Exactly like last year, 2020 began with a superb recital by one of today’s shining young stars whom we hear too little of in the US. Soprano Rosa Feola and her fine accompanist Iain Burnside brought an unusual and absorbing program to the Park Avenue Armory Monday evening featuring works by Martucci, Respighi, Rossini, Ponchielli and Liszt.

Many vocal recitals can be pretty predictable: either all-German works often by a single composer like Christian Gerhaher’s acclaimed all-Mahler evening last fall or a variation on the conservatory graduation scheme with something baroque then maybe a French group and a contemporary set often in English concluding the program. Songs in Italian rarely figure in—unless they’re by Tosti—so Feola’s provocative choices proved seductively compelling especially when performed with such persuasive specificity and gratifying vocal splendor.

When singers who perform primarily opera give recitals, one never knows quite what to expect, but Feola immediately established with her first group, Martucci’s Tre Pezzi, that she’s a serious artist who brought to the concert format both a warmly appealing coppery soprano as well as detailed and savvy dramatic instincts. She fully inhabited the personae of the Martucci trio—as in the opening “Maggiolata” in which a young girl’s exaltation of spring is hauntingly tempered by troubling fears.

In the Martucci and the Quattro rispetti Toscana by Respighi that followed, Feola moved freely about the raised platform with affecting subtlety; there was no over-emphasis for an audience likely unfamiliar with the texts of the songs. Though an occasional sniffle suggested she might have had a bit of a cold, her full, rich soprano bloomed securely from a healthy vital top to warmly enveloping middle and bottom registers. In the more familiar La regatta veneziana by Rossini, she cunningly delineated Angelina’s many moods as she observed her lover Momolo negotiate the boat race.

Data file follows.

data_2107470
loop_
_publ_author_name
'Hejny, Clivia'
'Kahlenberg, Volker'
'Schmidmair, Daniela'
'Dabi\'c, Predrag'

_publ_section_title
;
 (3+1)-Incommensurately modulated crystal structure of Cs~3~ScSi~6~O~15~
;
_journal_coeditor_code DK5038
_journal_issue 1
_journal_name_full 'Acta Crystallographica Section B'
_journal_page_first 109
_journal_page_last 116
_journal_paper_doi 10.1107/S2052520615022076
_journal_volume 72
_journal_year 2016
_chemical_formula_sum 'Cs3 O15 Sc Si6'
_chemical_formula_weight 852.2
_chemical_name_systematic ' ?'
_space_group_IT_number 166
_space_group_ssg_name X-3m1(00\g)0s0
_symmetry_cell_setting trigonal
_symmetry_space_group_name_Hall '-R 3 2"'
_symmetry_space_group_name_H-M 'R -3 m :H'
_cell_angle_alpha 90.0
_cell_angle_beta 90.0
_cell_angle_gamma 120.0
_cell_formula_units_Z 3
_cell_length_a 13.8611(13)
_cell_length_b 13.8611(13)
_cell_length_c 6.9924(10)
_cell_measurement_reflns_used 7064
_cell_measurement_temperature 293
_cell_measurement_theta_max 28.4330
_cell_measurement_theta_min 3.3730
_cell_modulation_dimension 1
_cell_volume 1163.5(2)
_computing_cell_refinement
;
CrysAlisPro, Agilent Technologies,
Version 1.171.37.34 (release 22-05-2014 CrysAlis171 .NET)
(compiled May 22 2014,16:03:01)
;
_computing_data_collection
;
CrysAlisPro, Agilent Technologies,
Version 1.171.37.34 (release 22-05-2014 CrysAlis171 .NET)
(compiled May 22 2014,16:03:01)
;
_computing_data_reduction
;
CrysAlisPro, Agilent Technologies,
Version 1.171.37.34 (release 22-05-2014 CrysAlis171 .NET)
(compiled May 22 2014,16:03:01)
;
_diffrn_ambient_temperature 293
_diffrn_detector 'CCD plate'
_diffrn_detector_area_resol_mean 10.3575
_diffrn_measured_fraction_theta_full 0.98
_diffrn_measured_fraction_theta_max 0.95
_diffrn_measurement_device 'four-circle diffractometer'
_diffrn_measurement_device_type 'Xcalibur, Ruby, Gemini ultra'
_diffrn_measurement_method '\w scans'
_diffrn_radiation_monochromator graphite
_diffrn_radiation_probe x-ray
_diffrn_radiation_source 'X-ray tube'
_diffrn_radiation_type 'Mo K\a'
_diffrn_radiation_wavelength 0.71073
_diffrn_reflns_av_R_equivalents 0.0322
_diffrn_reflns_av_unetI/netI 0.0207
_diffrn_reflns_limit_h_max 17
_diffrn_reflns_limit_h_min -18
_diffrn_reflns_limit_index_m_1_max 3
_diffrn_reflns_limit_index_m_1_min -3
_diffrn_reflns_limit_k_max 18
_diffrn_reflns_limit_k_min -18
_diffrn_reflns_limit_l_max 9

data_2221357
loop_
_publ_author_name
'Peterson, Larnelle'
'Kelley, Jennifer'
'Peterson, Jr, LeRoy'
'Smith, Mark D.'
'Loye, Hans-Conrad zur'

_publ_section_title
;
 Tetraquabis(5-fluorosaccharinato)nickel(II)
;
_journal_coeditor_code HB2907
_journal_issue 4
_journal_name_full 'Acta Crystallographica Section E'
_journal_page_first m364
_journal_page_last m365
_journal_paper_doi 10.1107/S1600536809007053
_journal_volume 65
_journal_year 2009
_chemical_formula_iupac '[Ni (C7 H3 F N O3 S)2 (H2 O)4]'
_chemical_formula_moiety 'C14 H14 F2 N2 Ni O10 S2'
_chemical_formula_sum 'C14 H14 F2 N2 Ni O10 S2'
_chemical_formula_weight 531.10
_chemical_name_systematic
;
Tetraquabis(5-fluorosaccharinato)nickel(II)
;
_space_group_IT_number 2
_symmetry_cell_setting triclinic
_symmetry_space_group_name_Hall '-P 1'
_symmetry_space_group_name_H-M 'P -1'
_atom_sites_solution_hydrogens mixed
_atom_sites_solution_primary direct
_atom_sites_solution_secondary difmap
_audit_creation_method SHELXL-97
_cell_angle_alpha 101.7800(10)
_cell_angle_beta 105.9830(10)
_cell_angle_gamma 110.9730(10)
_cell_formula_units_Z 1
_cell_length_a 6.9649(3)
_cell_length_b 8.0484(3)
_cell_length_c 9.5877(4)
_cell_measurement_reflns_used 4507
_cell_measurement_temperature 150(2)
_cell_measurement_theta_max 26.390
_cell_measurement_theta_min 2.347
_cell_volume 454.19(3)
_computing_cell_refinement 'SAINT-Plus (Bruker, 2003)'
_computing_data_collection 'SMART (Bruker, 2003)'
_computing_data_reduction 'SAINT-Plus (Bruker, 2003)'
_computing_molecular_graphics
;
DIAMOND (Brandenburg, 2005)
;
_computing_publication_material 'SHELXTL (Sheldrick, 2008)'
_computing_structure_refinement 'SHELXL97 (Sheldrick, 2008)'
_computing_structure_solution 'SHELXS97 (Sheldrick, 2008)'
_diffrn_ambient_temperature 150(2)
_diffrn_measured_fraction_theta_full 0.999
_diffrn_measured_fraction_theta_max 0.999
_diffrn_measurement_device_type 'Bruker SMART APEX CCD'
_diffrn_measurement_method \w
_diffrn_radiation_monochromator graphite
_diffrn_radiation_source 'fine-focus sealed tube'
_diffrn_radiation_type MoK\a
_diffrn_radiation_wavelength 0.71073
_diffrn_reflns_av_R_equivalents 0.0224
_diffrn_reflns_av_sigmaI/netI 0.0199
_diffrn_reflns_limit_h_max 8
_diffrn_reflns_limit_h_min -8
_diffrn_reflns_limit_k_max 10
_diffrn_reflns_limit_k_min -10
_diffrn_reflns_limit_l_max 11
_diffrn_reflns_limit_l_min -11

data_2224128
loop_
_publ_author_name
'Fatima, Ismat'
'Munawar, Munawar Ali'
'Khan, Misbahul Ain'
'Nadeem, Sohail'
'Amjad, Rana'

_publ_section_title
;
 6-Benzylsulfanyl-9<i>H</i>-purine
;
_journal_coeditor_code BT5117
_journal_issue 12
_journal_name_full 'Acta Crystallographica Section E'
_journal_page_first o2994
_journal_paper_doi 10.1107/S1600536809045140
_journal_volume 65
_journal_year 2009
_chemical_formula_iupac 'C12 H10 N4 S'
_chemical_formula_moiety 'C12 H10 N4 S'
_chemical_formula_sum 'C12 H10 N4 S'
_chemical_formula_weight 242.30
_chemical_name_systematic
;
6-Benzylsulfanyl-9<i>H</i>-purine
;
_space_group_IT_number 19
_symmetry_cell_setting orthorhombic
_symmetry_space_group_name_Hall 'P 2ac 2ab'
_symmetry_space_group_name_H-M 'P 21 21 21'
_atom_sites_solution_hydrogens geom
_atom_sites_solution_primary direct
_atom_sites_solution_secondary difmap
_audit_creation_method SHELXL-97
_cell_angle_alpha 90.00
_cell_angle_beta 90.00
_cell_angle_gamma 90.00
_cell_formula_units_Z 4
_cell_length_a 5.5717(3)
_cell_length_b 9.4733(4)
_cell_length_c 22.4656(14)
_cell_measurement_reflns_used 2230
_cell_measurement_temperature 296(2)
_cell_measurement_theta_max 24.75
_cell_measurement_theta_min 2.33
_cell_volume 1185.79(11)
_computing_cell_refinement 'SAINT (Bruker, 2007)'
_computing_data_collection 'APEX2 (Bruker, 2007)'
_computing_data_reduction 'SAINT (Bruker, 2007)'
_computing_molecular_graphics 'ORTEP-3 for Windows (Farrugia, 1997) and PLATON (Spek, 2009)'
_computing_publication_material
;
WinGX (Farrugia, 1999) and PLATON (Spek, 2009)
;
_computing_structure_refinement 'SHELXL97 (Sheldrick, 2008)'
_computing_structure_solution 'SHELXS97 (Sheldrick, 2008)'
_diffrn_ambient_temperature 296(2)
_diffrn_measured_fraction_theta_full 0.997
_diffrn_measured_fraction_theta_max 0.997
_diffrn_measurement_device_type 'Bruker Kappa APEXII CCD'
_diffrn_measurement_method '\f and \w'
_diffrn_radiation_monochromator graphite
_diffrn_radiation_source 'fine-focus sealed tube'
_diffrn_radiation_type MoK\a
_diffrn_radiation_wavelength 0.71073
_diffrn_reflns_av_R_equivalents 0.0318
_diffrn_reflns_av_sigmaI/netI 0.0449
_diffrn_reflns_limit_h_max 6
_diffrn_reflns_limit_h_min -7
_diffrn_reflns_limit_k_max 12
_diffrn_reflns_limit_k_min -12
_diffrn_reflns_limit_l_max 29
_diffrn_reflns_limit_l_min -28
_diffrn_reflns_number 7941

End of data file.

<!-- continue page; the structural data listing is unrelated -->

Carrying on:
After the intermission Feola returned having changed from a sleek silvery dress to a more formal flowing black gown. Her demeanor too was different—during the first half, one could easily imagine this charming artist in the “-ina” type roles that dot her operatic repertoire: Adina, Norina, Lauretta, Nanetta, etc. But for the grander scale of the Liszt Tre Sonetti del Petrarca one saw her soon maturing into more “diva” roles, perhaps Massenet’s Manon or Verdi’s Violetta in a few years. Her beautifully expansive, utterly spellbinding Liszt as well as the ravishing Ponchielli “Sonetto di Dante” that preceded it demonstrated definitively that she is no lightweight soubrette but a deeply expressive artist clearly coming into her considerable own.

I was particularly impressed by her unusually intimate partnership with Burnside. I sat quite close and was able to observe a real collaboration; to reinforce the salon-like atmosphere of the delicious wood-paneled Board of Officers Room at the Armory—so very different from the enormous Drill Hall in which the major productions take place—Feola often would begin a song looking at her pianist half-turned away from the audience as if signaling to us that we should be paying as much attention to him as to her. Several times he met her gaze with a nodded cue—something I don’t recall seeing at other recitals.

Her operatic encore, Liù’s pleading “Signore, ascolta” from Puccini’s Turandot, was unusually slow and resolute ending with a sweetly floating high note that gradually swelled to a stirringly vibrant fortissimo that only increased the sincere and hearty cheers that greeted her through the evening.

After having been abjectly seduced by her Mozart at Lincoln Center two years ago, only physical incapacity prevented me from attending her very well-received Met debut as Gilda last spring. But I wasn’t going to miss her first NYC recital, as surely a season highpoint as Sabine Devieilhe’s last year. After a repeat Wednesday at the Armory, Feola and Burnside will perform the same treasurable program in Washington, DC on Friday.

For those not able to hear them in person, their CD “Musica e Poesia” released several years ago includes all the music from the concert.

I’d not previously attended any of the Armory’s recital series in this uniquely special space. Seating around 100 people, it may be the city’s most unique location to hear a singer. Upcoming this year are the wonderful English tenor Allan Clayton and the always glorious Jamie Barton. November will bring a pair of concerts by Günther Groissböck but those are already sold out.

Feola’s bio promises a return to the Met so this engagement won’t be the last time New York will hear this splendid artist. For those who might not yet know her, here are Ilia’s three arias from a recent Rome Idomeneo conducted by Michele Mariotti as well as Nanetta’s exquisite air from Verdi’s Falstaff at a Chicago Symphony performance led by Riccardo Muti.

You can also hear her in a motet by Vivaldi here.

Photos: Da Ping Luo.